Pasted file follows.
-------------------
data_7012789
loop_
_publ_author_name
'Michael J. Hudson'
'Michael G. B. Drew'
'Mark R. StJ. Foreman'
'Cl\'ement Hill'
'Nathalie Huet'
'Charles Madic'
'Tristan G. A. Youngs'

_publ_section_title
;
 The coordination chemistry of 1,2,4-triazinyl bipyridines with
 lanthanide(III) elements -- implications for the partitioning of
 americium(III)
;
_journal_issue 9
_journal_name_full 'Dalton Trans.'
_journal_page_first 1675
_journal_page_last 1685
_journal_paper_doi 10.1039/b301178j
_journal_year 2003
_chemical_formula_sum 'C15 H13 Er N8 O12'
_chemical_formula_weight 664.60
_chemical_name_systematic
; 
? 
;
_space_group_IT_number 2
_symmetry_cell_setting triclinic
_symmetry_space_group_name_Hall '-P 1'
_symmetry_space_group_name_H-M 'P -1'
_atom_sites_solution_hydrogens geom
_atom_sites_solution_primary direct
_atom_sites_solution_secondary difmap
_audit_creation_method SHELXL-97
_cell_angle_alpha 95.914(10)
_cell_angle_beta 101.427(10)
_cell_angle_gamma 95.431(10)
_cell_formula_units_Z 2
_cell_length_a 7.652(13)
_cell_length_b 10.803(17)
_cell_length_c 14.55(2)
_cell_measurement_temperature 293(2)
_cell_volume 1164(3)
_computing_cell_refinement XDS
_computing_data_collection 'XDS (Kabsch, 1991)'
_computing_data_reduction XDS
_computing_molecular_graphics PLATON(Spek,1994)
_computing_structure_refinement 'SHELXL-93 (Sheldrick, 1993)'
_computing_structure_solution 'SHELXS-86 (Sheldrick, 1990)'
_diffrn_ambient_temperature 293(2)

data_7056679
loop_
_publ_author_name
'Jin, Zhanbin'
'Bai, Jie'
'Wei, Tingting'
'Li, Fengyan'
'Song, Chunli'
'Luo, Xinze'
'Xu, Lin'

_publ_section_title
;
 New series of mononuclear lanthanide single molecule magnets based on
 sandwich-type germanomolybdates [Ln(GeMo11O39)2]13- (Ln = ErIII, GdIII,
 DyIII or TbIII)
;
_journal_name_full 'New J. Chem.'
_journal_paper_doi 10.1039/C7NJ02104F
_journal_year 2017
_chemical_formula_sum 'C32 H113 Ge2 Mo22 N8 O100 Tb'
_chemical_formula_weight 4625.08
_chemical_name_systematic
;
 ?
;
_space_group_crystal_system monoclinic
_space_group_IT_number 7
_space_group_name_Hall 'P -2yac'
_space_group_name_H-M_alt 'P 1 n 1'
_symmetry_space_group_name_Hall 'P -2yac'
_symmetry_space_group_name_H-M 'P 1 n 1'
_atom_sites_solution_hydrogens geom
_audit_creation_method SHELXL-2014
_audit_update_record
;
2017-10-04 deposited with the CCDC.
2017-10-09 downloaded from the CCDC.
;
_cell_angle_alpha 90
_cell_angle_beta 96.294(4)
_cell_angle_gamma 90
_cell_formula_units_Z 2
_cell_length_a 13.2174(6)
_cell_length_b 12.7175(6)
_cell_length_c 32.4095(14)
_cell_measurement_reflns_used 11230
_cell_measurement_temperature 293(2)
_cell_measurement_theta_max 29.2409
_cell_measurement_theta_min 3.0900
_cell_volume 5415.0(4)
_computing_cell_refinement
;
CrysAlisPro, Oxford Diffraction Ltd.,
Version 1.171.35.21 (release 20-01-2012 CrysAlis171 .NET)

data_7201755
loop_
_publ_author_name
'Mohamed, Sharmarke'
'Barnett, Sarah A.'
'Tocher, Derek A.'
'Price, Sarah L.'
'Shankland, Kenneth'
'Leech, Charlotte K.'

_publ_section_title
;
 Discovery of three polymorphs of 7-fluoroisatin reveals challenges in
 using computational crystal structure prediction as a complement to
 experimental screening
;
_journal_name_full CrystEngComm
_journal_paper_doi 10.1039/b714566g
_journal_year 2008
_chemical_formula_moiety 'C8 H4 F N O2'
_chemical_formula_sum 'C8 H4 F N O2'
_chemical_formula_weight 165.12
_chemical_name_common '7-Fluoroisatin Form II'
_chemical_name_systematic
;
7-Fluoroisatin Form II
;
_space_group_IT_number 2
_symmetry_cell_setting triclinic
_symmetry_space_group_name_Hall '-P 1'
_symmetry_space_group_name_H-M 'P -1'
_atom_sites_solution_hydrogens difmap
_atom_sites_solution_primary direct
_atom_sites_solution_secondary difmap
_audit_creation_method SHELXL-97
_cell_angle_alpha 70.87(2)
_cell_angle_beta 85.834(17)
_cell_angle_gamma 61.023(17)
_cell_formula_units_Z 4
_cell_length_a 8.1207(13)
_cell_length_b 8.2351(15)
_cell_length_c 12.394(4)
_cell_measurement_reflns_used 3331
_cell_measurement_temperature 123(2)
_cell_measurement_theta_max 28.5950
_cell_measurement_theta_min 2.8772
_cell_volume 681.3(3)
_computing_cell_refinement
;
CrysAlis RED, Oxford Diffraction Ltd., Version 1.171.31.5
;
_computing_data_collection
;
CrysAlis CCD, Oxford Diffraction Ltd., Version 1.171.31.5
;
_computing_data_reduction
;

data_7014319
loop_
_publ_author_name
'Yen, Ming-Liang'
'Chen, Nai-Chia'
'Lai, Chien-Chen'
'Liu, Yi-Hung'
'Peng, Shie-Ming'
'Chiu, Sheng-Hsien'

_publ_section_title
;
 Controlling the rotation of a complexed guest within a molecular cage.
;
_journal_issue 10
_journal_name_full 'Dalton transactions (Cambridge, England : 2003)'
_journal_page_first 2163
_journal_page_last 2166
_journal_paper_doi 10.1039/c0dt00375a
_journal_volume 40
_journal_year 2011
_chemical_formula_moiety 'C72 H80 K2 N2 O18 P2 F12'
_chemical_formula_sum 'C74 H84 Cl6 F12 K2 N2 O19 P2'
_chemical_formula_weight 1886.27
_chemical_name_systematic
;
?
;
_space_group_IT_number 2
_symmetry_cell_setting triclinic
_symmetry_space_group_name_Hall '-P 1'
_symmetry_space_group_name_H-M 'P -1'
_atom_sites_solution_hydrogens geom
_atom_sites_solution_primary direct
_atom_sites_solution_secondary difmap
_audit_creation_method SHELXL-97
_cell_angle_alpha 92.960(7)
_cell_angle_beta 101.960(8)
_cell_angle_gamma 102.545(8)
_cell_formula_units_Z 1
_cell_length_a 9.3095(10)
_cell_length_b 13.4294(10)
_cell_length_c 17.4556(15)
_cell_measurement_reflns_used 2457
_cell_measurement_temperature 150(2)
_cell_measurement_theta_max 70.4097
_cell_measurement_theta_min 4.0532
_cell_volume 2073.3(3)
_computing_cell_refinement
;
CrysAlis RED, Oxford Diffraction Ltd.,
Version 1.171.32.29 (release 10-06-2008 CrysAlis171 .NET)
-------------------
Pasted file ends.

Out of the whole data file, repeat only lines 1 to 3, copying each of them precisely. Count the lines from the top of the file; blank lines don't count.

data_7012789
loop_
_publ_author_name